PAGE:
The quesadillas found in the United Stated are actually sincronizadas, and not actual quesadillas. They are very similar, but Sincronizadas are made from wheat flour tortillas layered and filled with cheese and other stuffings (something like a grilled cheese sandwich, or should I say a grilled tortilla sandwich?) You will find the stuffings are usually the same.
Quesadillas originated in the central part of Mexico, but they have traveled across the southwest over the years, and have taken on many different characteristics. Quesadillas are corn tortillas filled with cheese (thus the name “quesa” dilla). Filling them with pumpkin or squash flowers are also common, or a protein can be added.
Sincronizadas are the ones I generally make for a quick meal or snack. They can be filled with any variety of cooked meats, sea foods, vegetables, eggs, squash flowers, or just cheese. They are great for using leftovers, and are so quick and easy that you might find yourself tossing some together simply on a whim. They can also be dressed up, cut in smaller bite sized pieces, and served as appetizers or hors d’oeuvres.
- 4 (10-inch) Flour tortillas or Corn Tortillas*
- 1/2 cup cheese of your liking, grated (cheddar, Monterrey Jack, and/or Quesaquesadilla cheeses all work well)
- 1/2 meat (beef or pork or other filling of your choice), thinly sliced and cooked
- 1/4 cup green onions, sliced or minced white onion
- 4 tablespoons green chile peppers of your liking (such as roasted long green jalapeno and/or chipotle), minced
- 2 tablespoons olive oil (corn oil may also be used)
In a large saute pan or frying pan over medium heat, heat the olive oil. NOTE: You may also lightly spray with non-stick cooking spray. Make sure your pan is large enough to fit the tortilla and for you to be able to flip it when the time comes.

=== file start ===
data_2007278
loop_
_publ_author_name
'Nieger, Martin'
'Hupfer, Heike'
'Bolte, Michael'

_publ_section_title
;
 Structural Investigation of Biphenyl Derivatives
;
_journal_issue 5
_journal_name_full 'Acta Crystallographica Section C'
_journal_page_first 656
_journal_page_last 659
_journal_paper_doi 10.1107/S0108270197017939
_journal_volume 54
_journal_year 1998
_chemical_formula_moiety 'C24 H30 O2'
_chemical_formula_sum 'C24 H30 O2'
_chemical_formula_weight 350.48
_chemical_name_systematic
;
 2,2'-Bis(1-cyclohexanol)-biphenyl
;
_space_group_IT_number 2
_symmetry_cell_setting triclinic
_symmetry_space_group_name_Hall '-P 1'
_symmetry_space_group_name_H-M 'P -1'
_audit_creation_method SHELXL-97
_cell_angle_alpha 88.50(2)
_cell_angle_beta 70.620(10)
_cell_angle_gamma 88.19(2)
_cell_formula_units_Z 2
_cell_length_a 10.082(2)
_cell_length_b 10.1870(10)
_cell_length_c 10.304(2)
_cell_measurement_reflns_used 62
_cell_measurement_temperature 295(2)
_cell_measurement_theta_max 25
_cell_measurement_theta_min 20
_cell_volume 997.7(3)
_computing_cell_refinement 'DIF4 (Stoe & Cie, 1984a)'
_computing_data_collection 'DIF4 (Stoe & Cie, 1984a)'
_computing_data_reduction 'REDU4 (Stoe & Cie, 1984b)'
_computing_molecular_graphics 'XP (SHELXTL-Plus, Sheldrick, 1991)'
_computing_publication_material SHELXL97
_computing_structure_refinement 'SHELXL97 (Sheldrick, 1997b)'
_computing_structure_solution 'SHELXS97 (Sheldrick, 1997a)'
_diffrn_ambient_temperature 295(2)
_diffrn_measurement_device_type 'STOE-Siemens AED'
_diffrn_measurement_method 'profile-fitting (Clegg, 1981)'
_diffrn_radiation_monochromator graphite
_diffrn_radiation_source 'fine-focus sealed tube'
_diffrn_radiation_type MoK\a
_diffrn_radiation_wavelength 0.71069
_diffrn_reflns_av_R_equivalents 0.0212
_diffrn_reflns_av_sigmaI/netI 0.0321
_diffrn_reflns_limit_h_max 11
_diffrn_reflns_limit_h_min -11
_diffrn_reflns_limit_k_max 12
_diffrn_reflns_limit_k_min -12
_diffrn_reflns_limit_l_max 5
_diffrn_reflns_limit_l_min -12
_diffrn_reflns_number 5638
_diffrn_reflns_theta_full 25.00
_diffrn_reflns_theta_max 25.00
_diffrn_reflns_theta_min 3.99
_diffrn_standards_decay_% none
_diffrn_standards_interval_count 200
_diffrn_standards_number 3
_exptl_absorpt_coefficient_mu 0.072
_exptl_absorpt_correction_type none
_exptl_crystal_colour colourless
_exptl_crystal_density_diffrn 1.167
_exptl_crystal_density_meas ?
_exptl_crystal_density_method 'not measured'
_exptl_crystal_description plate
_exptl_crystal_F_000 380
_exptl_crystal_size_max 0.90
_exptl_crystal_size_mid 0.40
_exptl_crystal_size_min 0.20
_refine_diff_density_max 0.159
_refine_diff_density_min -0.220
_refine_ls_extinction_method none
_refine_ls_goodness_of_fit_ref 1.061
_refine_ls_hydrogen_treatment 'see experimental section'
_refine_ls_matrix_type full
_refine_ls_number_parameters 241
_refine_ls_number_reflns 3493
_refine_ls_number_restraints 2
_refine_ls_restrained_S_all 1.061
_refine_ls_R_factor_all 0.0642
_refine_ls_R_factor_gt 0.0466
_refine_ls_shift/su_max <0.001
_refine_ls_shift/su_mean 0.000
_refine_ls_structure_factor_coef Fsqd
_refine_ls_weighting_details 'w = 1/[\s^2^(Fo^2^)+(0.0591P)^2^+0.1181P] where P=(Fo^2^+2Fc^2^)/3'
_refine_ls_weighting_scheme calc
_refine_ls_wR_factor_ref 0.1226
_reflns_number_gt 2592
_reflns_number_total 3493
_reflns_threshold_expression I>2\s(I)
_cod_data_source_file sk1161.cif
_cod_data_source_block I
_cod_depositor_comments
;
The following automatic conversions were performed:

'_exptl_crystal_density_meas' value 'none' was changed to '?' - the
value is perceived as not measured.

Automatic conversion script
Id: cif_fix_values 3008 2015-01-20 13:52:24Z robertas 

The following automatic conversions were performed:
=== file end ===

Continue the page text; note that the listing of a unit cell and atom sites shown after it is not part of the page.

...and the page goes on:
Place one tortilla in the pan and layer 1/8 cup cheese, meat, onion and other stuffing, 1/8 cup more of cheese and top with the second tortilla. I use this layering order so the cheese can melt somewhat before flipping and help to hold it together.
Once the bottom tortilla is browned, very carefully, using a wide spatula, flip the quesadilla over and cook another 2 to 4 minutes, or until the quesadilla is browned and the cheese is just melted (just as you would making a grilled cheese sandwich). I use this layering order so the cheese can melt somewhat before flipping and help to hold it together. The flipping is the hardest part and you can make a huge mess if your pan or spatula are not large enough.
After the second side has browned, remove from heat, and slide the quesadilla onto a cutting board; cut into equal pieces (usually quarters). The number of pieces can be your choice - four or more make the quesadilla easier to handle if you are using this as finger food, two or four make good servings for the more civilized who wish to use knifes and forks.
Top with sour cream and salsa of your choice and sprinkle with a small amount of minced fresh cilantro.
Variation: An alternative to using two tortillas for each quesadillas is to take one tortilla, layer the stuffing ingredients to one side (using 1/2 of the ingredients that you would use for two (2) tortillas. Fold over the empty side and flip after browning.
Makes 2 (10-inch) quesadillas. Two 10-inch quesadillas can serve 3 to 4 people as an entree or 2 hungry ones. As a snack or hors d'oeuvres, one quesadilla will make 16 bite-sized servings.
Source: This recipe, comments, and photos are courtesy of Cynthia Detterick-Pineda of Andrews, TX. More of Cynthia’s Southwest Recipes.
Additional Favorite Southwest Breakfast Dishes:
Categories:Breakfast Sandwiches Chile Peppers Mexican Other Cheeses: Cheddar, Gruyere, Fontina, Monterey Jack, Gouda, Manchero, Queso Cheese, etc. Quesadillas Southwest Brunch and Breakfast Southwest Recipes Tortillas